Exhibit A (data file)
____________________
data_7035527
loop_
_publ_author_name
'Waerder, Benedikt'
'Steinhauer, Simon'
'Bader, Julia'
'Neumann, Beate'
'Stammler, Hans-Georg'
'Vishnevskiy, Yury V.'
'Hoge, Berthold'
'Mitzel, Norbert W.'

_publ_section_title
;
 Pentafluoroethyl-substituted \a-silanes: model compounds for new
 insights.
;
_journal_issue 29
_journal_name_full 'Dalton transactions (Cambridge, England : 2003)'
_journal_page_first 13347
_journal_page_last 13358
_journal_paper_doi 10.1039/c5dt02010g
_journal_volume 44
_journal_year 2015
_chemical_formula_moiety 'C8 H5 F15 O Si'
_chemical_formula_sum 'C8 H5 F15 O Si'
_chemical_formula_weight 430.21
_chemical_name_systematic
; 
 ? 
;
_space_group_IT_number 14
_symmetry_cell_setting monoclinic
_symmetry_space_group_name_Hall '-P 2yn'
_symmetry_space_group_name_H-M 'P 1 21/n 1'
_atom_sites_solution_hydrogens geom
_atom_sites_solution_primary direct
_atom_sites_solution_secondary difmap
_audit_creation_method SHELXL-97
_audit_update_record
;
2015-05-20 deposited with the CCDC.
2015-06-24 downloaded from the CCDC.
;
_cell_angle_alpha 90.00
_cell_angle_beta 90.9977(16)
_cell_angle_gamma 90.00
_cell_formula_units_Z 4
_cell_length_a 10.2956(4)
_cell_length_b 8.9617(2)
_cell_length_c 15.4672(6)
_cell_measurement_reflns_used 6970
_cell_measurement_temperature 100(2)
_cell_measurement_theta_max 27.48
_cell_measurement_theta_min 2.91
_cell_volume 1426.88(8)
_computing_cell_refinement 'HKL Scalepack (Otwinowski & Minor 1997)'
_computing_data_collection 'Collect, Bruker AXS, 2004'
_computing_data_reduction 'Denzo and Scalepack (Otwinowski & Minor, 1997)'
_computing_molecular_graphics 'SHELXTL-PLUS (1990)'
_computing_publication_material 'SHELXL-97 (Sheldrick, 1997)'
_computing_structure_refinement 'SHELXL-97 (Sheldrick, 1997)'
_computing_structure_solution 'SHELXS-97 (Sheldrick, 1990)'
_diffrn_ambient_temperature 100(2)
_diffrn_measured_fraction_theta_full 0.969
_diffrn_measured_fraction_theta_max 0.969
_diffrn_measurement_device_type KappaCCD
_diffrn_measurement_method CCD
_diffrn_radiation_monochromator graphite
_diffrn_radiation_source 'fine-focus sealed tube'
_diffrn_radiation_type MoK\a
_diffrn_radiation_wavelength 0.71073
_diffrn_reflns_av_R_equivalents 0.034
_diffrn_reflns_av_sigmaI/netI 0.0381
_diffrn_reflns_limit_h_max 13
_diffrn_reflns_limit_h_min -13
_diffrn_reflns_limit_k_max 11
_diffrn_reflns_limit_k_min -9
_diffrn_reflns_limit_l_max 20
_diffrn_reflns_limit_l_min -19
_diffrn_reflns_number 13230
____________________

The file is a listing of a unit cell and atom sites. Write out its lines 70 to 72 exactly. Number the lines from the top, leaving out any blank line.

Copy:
_diffrn_radiation_type MoK\a
_diffrn_radiation_wavelength 0.71073
_diffrn_reflns_av_R_equivalents 0.034